VI. Thou shalt practice thy music and choreography at home EACH DAY after camp.  I cannot stress how essential this is.  Typically, our programs consist of 7-10 numbers, and most people are involved in at least 4-5 of them.  Remember, you are trying to learn music and choreography, AND memorize these songs in just five days.  You will be exposed to a lot of music and movement between the hours of 9:00 am and 2:00 pm, and you will need to go home and synthesize it all to ensure that it will be locked in when you return the next morning.

 VII. Thou shalt take care of thy voice.  Just because you should practice every day at home does not mean you need to sing outside of program hours.  In fact, we recommend that you don’t.  You will be using your voice A LOT, and it will need time to recover each evening.  Practice your music silently, by reading or thinking through each song.  If you’re trying to memorize, run through it mentally, or write out the words.  Dance moves can also be practiced in silence.

This also means no screaming/yelling/excessively loud talking of any kind, getting an adequate amount of sleep, eating healthy foods, and avoiding dehydrating beverages like soda and coffee.

VIII. Thou shalt follow the performance dress code, TO THE LETTER.  The dress code is: black bottoms (shorts, pants, or capris), a plain, solid-colored t-shirt or wide-strap tank top, and black footwear that you can dance in (sneakers, jazz shoes, character shoes, etc.).  Historically, the shorts and footwear have not been a problem, but the shirts.  Oh my, the shirts.  

Solid-colored means that the shirt is all one color, with no different-colored layer(s) peeking out at the bottom.  Plain means that it has no logos, screen prints, words, cutouts, ruffles, lace, fringe, glitter, rhinestones, colorful buttons, pictures of unicorns, jingly things, glowing things, flashing things, or weird textures of any kind.  Wide-strap means at least two inches wide.  Ladies also need to watch their necklines.  If your neckline is too low, we will tell you to find a different shirt.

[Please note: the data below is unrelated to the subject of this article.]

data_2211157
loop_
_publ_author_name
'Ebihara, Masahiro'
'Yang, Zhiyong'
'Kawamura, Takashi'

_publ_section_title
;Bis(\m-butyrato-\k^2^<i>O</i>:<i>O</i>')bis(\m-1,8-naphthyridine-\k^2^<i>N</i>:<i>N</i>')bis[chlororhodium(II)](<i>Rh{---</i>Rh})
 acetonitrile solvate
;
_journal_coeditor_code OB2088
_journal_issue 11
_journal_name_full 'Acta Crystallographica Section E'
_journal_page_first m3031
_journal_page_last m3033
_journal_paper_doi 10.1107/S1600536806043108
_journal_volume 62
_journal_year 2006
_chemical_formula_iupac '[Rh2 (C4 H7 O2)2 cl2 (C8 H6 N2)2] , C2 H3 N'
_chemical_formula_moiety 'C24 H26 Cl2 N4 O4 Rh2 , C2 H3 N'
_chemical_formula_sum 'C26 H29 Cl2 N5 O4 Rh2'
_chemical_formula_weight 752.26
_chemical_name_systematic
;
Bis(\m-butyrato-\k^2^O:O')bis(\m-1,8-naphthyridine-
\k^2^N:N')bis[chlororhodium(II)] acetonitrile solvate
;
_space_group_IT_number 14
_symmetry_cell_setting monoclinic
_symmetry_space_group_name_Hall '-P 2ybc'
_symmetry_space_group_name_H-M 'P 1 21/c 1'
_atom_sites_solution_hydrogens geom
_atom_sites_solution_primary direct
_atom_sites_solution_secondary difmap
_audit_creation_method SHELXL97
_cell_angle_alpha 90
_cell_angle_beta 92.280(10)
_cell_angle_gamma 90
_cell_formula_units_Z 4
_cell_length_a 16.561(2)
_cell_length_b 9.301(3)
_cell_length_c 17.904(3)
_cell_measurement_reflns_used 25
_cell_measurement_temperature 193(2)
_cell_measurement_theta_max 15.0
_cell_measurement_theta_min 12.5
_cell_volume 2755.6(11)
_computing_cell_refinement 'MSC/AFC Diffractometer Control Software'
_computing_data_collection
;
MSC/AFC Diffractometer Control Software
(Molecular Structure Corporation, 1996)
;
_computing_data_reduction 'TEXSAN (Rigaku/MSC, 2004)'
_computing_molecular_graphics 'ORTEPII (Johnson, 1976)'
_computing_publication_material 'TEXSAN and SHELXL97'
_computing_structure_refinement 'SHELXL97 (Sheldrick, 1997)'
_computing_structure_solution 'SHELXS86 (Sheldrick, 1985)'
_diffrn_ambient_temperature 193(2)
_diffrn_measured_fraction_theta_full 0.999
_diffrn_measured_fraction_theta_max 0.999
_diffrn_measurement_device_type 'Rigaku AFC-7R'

The reasons for our dress code are: 1) a uniform look; 2) comfort and ease of movement; 3) a desire that the audience focus on you, not what you are wearing; and 4) microphone facility – the mics clip onto your shirt and must be as near to your mouth as possible in order to pick up your lovely sound.

IX. Thou shalt follow all mic and backstage protocol as dictated to thee by stage management.  This is self-explanatory.  As much as we all relish a good backstage-disaster story, we’d prefer it not to be from our camp.

X. Thou shalt not talk backstage during the performance.  It doesn’t matter whether you are wearing a mic, or whether that mic is on.  The audience WILL hear you if you talk.  Save your congratulations and inside joke references until after the show.

Above all, we want you to have FUN.  We love Rising Stars Week, and we want you to love it, too.  If there is anything you’re concerned about over the course of the week, PLEASE let us know.  Our staff are amazing, and we are there to help you and provide you with an enjoyable experience!

So now you are all set for the most epic week ever!  We can’t wait to see you all, either next week or in July!